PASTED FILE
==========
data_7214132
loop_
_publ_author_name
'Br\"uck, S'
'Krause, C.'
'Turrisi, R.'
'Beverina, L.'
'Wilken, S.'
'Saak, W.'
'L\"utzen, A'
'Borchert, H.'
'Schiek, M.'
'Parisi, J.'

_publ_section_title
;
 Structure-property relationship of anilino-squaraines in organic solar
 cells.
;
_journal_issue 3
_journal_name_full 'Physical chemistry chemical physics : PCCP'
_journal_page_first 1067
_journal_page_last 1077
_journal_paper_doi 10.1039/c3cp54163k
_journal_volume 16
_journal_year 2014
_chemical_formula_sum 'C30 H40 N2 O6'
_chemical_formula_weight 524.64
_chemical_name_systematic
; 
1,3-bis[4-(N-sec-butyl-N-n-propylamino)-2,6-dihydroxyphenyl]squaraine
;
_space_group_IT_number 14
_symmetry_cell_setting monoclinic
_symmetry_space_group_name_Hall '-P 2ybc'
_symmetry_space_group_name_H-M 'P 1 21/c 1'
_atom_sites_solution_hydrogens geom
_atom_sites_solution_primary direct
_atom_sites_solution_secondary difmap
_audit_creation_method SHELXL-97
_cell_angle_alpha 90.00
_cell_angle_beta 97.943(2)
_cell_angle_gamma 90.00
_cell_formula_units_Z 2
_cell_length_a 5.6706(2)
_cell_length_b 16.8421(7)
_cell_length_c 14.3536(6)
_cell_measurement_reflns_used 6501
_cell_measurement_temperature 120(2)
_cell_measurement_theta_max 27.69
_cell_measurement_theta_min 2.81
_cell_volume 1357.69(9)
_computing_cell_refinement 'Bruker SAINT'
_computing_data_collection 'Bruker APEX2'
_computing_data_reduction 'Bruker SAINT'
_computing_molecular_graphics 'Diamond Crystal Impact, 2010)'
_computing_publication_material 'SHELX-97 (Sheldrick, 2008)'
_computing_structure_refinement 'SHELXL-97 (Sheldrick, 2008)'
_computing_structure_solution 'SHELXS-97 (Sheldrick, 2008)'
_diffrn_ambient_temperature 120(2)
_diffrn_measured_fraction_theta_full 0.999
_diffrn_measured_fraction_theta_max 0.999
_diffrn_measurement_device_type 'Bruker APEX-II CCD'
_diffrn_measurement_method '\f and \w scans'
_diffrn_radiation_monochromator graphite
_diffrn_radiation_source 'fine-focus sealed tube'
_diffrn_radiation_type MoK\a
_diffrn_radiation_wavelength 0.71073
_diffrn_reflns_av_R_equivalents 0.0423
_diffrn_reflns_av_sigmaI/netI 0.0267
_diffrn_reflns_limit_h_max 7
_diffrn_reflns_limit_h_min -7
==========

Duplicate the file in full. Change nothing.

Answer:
data_7214132
loop_
_publ_author_name
'Br\"uck, S'
'Krause, C.'
'Turrisi, R.'
'Beverina, L.'
'Wilken, S.'
'Saak, W.'
'L\"utzen, A'
'Borchert, H.'
'Schiek, M.'
'Parisi, J.'

_publ_section_title
;
 Structure-property relationship of anilino-squaraines in organic solar
 cells.
;
_journal_issue 3
_journal_name_full 'Physical chemistry chemical physics : PCCP'
_journal_page_first 1067
_journal_page_last 1077
_journal_paper_doi 10.1039/c3cp54163k
_journal_volume 16
_journal_year 2014
_chemical_formula_sum 'C30 H40 N2 O6'
_chemical_formula_weight 524.64
_chemical_name_systematic
; 
1,3-bis[4-(N-sec-butyl-N-n-propylamino)-2,6-dihydroxyphenyl]squaraine
;
_space_group_IT_number 14
_symmetry_cell_setting monoclinic
_symmetry_space_group_name_Hall '-P 2ybc'
_symmetry_space_group_name_H-M 'P 1 21/c 1'
_atom_sites_solution_hydrogens geom
_atom_sites_solution_primary direct
_atom_sites_solution_secondary difmap
_audit_creation_method SHELXL-97
_cell_angle_alpha 90.00
_cell_angle_beta 97.943(2)
_cell_angle_gamma 90.00
_cell_formula_units_Z 2
_cell_length_a 5.6706(2)
_cell_length_b 16.8421(7)
_cell_length_c 14.3536(6)
_cell_measurement_reflns_used 6501
_cell_measurement_temperature 120(2)
_cell_measurement_theta_max 27.69
_cell_measurement_theta_min 2.81
_cell_volume 1357.69(9)
_computing_cell_refinement 'Bruker SAINT'
_computing_data_collection 'Bruker APEX2'
_computing_data_reduction 'Bruker SAINT'
_computing_molecular_graphics 'Diamond Crystal Impact, 2010)'
_computing_publication_material 'SHELX-97 (Sheldrick, 2008)'
_computing_structure_refinement 'SHELXL-97 (Sheldrick, 2008)'
_computing_structure_solution 'SHELXS-97 (Sheldrick, 2008)'
_diffrn_ambient_temperature 120(2)
_diffrn_measured_fraction_theta_full 0.999
_diffrn_measured_fraction_theta_max 0.999
_diffrn_measurement_device_type 'Bruker APEX-II CCD'
_diffrn_measurement_method '\f and \w scans'
_diffrn_radiation_monochromator graphite
_diffrn_radiation_source 'fine-focus sealed tube'
_diffrn_radiation_type MoK\a
_diffrn_radiation_wavelength 0.71073
_diffrn_reflns_av_R_equivalents 0.0423
_diffrn_reflns_av_sigmaI/netI 0.0267
_diffrn_reflns_limit_h_max 7
_diffrn_reflns_limit_h_min -7